I’m going to invite you to go on a journey with me this Lent. It’s not an outward journey but an inward one.

There are 40 days in Lent, not counting the Sundays. 40 is a special number both for the Jewish community and for the Church. Because 40 is the number for transformation. So, the ancient Hebrews wandered for 40 years in the desert before entering the Promised land. Jesus went to the desert to fast and pray for 40 days before beginning his ministry. And he lay in the tomb for 40 hours.

So I’m inviting all of us to take a journey this Lent. It’s the longest journey that a Westerner can take: It’s the journey from the head to the heart.

What I’m going to ask us all to do is to try to open up our hearts this Lent to the suffering in this world. Most of the time when we see something terrible we do feel pity. And maybe we feel a certain relief that it didn’t happen to us. We’re only being human in that moment.

But I’m going to ask us to stay with that grief and suffering and misery this Lent.

“Attention, attention must be paid,” as it says about poor Willy Loman in Death of a Salesman. I’m going to ask us to pay attention to that suffering.

The world today overstimulates us. There’s too much media and too much information.

I’m a grad student at San Diego State in the History Dept. I enjoy being with these young people. The department is a good one. But around campus between classes I see all these young people staring into their phones. They’re engaging in what is called distracted walking.

Instead, I’m inviting us to try to experience life, all of life, in the here and now. To be fully alive in this moment.

So I’m inviting all of us to ask God to open up your hearts a little in this holy season. To move us out of ourselves and to try to imagine what life feels like to someone else.

The usual human reaction to suffering is to turn away. But I’m asking you, along with me, instead, to try to stay with it a moment longer. Try to attend to it. And then maybe offer it up to God for God’s own redeeming.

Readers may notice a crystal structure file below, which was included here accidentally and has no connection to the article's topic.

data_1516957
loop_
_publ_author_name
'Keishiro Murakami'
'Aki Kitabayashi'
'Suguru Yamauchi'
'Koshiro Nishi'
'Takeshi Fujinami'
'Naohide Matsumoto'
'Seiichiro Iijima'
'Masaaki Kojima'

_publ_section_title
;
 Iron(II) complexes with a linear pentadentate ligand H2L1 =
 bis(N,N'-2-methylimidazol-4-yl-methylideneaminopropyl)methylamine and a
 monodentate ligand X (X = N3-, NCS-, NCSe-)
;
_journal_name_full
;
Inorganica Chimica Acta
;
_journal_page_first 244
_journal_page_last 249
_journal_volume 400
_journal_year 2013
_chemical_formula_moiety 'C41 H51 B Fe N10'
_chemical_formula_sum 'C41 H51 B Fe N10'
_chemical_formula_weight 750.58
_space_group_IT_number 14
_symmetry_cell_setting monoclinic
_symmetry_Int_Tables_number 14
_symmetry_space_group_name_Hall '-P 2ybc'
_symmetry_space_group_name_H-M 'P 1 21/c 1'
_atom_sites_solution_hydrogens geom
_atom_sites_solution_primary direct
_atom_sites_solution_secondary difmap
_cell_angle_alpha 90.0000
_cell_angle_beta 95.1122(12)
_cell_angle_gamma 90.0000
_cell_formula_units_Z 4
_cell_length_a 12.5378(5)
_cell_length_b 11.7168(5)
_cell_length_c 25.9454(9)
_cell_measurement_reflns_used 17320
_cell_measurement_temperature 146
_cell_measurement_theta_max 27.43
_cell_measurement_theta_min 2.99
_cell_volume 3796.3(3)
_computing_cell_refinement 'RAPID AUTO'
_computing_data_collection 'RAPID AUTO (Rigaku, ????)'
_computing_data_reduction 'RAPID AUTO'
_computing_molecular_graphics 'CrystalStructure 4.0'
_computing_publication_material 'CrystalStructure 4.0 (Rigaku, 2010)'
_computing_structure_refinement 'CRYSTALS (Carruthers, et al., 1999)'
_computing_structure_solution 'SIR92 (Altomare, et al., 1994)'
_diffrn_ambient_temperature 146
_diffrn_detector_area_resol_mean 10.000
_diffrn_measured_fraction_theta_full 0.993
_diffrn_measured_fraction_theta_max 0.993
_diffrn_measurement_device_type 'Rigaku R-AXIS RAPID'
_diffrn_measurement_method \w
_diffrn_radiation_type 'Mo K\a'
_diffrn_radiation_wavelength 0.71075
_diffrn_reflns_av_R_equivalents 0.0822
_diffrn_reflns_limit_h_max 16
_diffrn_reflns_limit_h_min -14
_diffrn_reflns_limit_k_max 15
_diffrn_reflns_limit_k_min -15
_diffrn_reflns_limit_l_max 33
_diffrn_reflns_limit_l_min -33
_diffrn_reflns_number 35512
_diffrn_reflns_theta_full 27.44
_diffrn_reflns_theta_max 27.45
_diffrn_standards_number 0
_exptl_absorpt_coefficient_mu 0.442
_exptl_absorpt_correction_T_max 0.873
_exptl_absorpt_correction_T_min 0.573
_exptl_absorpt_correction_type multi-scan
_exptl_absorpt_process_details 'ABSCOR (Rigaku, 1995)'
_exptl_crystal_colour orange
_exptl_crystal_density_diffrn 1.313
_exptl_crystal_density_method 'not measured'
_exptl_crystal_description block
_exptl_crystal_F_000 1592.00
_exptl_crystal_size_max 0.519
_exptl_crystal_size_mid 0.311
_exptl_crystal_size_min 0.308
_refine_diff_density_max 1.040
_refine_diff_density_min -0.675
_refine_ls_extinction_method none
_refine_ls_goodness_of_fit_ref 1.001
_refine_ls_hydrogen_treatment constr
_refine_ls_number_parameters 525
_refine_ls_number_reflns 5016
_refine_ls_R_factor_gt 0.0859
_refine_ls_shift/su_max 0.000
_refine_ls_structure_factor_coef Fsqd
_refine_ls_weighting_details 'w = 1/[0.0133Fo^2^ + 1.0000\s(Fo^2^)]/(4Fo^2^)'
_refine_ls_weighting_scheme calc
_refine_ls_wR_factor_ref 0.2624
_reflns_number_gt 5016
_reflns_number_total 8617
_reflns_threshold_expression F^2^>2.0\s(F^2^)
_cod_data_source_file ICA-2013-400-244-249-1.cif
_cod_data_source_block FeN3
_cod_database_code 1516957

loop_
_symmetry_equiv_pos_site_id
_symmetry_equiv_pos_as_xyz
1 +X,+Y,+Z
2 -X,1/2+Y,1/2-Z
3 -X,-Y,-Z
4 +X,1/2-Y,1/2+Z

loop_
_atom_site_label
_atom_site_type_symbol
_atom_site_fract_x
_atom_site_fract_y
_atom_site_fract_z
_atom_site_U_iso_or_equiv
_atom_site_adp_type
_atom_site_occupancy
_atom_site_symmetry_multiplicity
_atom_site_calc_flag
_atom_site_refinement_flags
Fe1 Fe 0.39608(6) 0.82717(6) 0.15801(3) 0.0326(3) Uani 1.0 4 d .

Marcus Borg was a New Testament scholar who died a few years ago. He used to talk about the closed and open heart.

A closed heart is the way you feel waiting in line at the grocery store. You’re bored and no one looks good to you.

But an open heart happens when you suddenly start to see God in other people. When you realize that they’re just like you. Sometimes happy. Sometime moody. Sometimes sad. Sometimes worried. They have health concerns and maybe money concerns just like you and me.

Try to let your heart open this Lent.

I go to the Forums almost every Sunday. Your staff does a tremendous job providing us with real spiritual food Sunday in and Sunday out. One of the most memorable Forums was one on Queer theology. I have had quite a bit of theological training as a Presbyterian minister, but this was something new for me.

The most moving part of the presentation was Queer art, art by the LGBT community. Much of it showed Jesus as an outsider like them, because he also was “despised and rejected of men.” And in that moment I saw the LGBT community in a new way. And I also saw Jesus in a new way because of them.

I invite you, then, when you see some human misfortune or suffering in these coming 40 days to lay another picture over that image of suffering. Instead of looking away, lay a mental image of Jesus the Suffering One, the Crucified One, over them very gently. Just hold them there for as long as you can. And see where that takes your heart.

Unto the One who lived and suffered and died and was raised for us, be honor, glory, and dominion, now and forever. Amen. 

Peter Del Nagro

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